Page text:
Final exams: Four things to think about

This message to all faculty and staff has been approved by Janet Kistner, Vice President for Faculty Development and Advancement.

Dear Colleagues,

Finally – we’re in the home stretch of this very challenging semester. Just one week of classes left and then on to Finals Week!

Now that Finals Week is almost upon us, I want to address some questions that have been raised about applying the university’s final exam policy to our current semester. As we do every semester, my office recently distributed the annual “Undergraduate Final Examination Policy” memo. Much of the final exam policy addresses scheduling exams, largely for our face-to-face classes, with the goal of protecting students from having to take too many exams in too short a time period. Now that we are all teaching remotely, most sections of the policy are not relevant this semester. The most relevant part of the policy for this semester is the section on “Undergraduate Distance Learning Exams.” Still, due to the unavailability of testing centers, along with realistic concerns about students’ access to reliable internet access and other tools needed to complete projects and exams, greater flexibility is needed during this semester’s final exam week. Last week’s “Tips” from the FSU Center for the Advancement of Teaching offer helpful guidance, Tips for Finals, on how best to assess students’ learning in this trying semester.

Four points I want to emphasize as we head into finals:

  1. Instructors set exam administration windows within Final Exam week

Our policy gives instructors of Distance Learning courses the prerogative to set the window during which a final exam is administered (within Final Exam Week). In a previous communication, we asked instructors to try to schedule the exam administration “window” close to the originally scheduled exam times (to prevent overlap with other exams or prevent students being slammed with lots of exams around the same time) but this is not a requirement. The decision for setting the window of exam administration (within exam week) is left to instructors. Instructors may – and should – expand these windows to accommodate students in different time zones or in difficult circumstances. Another option is to offer multiple windows during the week.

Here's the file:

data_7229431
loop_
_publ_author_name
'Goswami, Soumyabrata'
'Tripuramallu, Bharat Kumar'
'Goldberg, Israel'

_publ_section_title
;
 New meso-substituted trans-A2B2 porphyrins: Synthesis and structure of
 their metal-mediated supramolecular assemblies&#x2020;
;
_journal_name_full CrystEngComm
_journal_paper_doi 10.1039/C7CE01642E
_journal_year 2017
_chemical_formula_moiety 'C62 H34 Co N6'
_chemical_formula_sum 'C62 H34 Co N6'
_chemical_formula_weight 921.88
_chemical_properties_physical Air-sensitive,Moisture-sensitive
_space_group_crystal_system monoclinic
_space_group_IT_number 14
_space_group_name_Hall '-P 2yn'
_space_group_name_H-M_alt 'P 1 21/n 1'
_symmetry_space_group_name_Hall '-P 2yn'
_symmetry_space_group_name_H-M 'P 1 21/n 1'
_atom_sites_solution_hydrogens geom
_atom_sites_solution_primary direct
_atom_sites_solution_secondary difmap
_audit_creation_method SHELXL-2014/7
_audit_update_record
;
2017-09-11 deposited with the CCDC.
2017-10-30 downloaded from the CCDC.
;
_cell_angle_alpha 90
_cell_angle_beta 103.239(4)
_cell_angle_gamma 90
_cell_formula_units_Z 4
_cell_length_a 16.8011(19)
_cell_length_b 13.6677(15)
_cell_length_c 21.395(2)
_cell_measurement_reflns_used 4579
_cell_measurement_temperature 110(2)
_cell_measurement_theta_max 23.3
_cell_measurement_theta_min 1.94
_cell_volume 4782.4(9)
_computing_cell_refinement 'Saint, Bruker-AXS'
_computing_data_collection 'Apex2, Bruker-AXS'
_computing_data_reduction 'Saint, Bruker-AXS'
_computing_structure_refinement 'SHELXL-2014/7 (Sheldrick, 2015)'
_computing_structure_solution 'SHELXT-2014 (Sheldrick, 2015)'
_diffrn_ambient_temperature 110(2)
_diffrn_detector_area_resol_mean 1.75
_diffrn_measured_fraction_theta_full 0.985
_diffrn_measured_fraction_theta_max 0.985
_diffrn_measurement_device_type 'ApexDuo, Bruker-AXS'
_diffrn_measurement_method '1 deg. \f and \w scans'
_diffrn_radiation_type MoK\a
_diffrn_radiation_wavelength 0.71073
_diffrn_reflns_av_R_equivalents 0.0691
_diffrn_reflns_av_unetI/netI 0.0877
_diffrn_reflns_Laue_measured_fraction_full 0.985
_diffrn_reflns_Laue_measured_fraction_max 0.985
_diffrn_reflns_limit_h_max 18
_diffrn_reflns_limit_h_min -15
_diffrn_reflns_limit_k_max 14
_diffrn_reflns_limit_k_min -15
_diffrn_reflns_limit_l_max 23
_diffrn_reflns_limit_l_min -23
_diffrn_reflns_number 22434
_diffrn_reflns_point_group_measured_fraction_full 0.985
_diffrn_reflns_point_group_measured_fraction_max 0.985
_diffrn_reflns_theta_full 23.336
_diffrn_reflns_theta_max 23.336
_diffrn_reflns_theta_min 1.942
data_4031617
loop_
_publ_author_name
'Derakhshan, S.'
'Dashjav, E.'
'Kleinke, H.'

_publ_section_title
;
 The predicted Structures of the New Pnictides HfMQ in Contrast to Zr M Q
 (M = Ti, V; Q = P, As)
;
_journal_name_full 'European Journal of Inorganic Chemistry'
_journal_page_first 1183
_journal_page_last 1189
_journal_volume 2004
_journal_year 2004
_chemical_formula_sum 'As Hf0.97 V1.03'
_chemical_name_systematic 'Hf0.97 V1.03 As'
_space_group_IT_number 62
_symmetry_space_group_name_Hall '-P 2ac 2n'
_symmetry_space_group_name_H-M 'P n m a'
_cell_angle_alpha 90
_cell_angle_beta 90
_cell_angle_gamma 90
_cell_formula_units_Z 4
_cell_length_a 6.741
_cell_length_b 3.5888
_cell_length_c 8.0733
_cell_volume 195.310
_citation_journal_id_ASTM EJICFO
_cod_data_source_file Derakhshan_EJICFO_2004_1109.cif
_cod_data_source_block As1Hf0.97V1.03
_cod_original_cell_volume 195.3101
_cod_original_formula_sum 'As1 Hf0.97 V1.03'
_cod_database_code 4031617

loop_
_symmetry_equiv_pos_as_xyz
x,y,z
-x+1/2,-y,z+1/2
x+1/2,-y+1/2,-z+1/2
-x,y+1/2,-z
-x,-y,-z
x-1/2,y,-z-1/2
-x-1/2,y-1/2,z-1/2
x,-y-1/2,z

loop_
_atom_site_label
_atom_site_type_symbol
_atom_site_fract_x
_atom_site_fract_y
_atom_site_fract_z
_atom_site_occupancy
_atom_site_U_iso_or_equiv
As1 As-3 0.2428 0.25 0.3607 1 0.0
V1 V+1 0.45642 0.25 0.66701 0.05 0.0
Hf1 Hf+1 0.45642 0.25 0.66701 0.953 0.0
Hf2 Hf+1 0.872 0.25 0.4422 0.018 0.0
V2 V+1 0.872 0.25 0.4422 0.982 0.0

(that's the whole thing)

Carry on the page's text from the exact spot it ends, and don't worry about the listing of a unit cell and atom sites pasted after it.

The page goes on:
1. Accommodating students

Tests, projects, or other activities requiring access to systems such as Honorlock or myFSUVlab may be difficult for some students to complete or put them at a disadvantage. For example, we continue to receive reports of students who do not have a webcam or other equipment necessary for online proctoring, despite the university’s efforts to make this equipment available broadly. Please be prepared to offer a means of accommodating students who might not have the equipment or resources necessary for completing assignments or for taking remotely proctored exams, perhaps by providing alternate assessments or, in the worst case, Incompletes grades.

  1. Provide practice opportunities

More than ever, students need a clear sense of what they’re expected to demonstrate or accomplish, and practice to help them prepare. They also need some practice with any new tools or equipment they will need to use to take exams or complete their assignments. If your final assessment requires use of new tools and equipment, please offer opportunities for students to practice prior to exam week.

  1. Communication is key

As the semester draws to a close, this is a good time to remind students about your expectations and due dates for their final assignments and/or exams. Don’t hesitate to “repeat yourself.” This is a very good time to be intentionally redundant and to communicate with your students through multiple channels of communication.

Thank you for all that you are doing in support of our students.

Stay safe and healthy,

Janet Kistner
Vice President for Faculty Development and Advancement